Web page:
props = (0, _objectWithoutPropertiesLoose2.default)(_ref, ["bsPrefix", "variant", "size", "active", "className", "block", "type", "as"]);
  var prefix = (0, _ThemeProvider.useBootstrapPrefix)(bsPrefix, 'btn');
  var classes = (0, _classnames.default)(className, prefix, active && 'active', variant && prefix + "-" + variant, block && prefix + "-block", size && prefix + "-" + size);

  if (props.href) {
    return /*#__PURE__*/_react.default.createElement(_SafeAnchor.default, (0, _extends2.default)({}, props, {
      as: as,
      ref: ref,
      className: (0, _classnames.default)(classes, props.disabled && 'disabled')

  if (ref) {
    props.ref = ref;

  if (type) {
    props.type = type;
  } else if (!as) {
    props.type = 'button';

  var Component = as || 'button';
  return /*#__PURE__*/_react.default.createElement(Component, (0, _extends2.default)({}, props, {
    className: classes

Button.displayName = 'Button';
Button.defaultProps = defaultProps;
var _default = Button;
exports.default = _default;
module.exports = exports["default"];


var Button = /*#__PURE__*/function (_React$Component) {
  _inheritsLoose(Button, _React$Component);

  function Button(props) {
    var _this;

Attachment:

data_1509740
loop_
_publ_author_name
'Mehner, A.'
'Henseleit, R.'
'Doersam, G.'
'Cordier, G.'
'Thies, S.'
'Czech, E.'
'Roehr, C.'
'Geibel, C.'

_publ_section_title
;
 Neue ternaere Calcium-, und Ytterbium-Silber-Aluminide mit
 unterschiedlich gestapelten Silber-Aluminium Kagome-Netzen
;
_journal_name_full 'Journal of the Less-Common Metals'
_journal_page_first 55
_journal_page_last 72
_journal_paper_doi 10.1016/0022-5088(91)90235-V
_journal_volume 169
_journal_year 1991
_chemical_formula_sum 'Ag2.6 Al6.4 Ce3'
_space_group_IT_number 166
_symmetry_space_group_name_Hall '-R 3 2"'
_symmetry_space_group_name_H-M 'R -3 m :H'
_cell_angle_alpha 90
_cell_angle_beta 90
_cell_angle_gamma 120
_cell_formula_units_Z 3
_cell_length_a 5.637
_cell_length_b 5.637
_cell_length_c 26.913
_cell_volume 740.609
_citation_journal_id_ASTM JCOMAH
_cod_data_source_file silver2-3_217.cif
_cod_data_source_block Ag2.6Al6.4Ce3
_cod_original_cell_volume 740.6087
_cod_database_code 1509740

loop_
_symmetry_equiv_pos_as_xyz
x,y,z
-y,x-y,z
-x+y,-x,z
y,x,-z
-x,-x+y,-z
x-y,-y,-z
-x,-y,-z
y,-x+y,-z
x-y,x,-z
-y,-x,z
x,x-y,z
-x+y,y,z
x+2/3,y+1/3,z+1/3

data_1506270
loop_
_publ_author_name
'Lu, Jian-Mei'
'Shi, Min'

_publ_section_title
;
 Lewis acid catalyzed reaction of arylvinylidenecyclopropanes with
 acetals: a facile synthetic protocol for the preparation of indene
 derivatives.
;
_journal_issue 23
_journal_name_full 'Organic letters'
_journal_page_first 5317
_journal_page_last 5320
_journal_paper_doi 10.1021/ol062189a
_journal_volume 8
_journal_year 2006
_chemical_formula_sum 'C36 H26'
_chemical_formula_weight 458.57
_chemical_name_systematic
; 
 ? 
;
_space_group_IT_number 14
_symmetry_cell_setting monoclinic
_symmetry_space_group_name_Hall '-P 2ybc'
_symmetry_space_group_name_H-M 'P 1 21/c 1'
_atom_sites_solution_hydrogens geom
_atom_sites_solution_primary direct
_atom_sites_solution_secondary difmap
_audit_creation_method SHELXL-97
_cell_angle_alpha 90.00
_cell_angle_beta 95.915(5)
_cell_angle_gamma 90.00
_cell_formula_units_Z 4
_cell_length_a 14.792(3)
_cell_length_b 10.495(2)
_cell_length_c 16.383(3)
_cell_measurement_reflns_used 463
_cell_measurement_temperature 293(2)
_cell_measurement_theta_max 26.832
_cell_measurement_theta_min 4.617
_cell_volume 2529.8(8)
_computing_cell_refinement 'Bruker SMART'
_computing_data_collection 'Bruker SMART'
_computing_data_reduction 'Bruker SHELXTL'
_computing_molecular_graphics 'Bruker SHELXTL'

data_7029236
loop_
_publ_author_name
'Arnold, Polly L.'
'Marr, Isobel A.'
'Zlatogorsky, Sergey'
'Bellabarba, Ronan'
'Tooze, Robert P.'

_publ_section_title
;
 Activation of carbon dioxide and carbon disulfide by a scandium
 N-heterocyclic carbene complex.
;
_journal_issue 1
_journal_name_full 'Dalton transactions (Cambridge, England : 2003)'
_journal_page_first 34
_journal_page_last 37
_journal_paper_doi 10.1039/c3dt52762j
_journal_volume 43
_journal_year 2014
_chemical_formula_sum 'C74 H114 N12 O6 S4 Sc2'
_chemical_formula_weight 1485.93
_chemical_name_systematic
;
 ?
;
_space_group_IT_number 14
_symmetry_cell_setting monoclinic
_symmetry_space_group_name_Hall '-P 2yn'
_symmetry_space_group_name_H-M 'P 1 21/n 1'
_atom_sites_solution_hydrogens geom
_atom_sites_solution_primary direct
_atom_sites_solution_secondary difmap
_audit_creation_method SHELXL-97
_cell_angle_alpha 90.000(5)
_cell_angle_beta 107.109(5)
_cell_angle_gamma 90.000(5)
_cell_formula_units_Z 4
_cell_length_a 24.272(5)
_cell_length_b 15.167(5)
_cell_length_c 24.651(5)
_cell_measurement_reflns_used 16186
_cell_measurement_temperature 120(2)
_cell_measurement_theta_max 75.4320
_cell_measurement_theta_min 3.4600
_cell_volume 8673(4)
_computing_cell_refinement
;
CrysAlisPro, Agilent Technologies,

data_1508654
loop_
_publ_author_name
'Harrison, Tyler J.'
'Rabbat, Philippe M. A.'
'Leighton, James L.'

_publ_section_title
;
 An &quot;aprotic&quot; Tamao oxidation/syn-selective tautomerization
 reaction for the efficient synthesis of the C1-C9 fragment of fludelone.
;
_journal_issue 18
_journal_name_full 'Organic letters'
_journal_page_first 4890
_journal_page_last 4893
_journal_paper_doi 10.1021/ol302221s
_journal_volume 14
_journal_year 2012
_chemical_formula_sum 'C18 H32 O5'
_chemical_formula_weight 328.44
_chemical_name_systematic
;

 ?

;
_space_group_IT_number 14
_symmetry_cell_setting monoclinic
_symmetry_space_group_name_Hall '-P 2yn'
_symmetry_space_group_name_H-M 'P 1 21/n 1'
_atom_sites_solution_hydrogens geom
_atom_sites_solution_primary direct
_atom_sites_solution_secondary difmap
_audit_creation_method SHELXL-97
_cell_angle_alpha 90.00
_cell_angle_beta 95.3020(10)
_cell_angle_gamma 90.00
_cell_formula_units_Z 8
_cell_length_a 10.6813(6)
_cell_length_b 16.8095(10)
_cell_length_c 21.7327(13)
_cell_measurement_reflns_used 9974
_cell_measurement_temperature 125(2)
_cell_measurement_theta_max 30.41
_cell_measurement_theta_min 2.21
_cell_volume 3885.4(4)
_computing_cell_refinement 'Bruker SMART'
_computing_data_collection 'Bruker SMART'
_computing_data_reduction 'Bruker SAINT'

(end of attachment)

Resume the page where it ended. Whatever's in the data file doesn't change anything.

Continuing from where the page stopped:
_this = _React$Component.call(this, props) || this;
    _this.onClick = _this.onClick.bind(_assertThisInitialized(_this));
    return _this;

  var _proto = Button.prototype;

  _proto.onClick = function onClick(e) {
    if (this.props.disabled) {

    if (this.props.onClick) {
      return this.props.onClick(e);

  _proto.render = function render() {
    var _this$props = this.props,
        active = _this$props.active,
        ariaLabel = _this$props['aria-label'],
        block = _this$props.block,
        className = _this$props.className,
        close = _this$props.close,
        cssModule = _this$props.cssModule,
        color = _this$props.color,
        outline = _this$props.outline,
        size = _this$props.size,
        Tag = _this$props.tag,
        innerRef = _this$props.innerRef,
        attributes = _objectWithoutPropertiesLoose(_this$props, ["active", "aria-label", "block", "className", "close", "cssModule", "color", "outline", "size", "tag", "innerRef"]);

    if (close && typeof attributes.children === 'undefined') {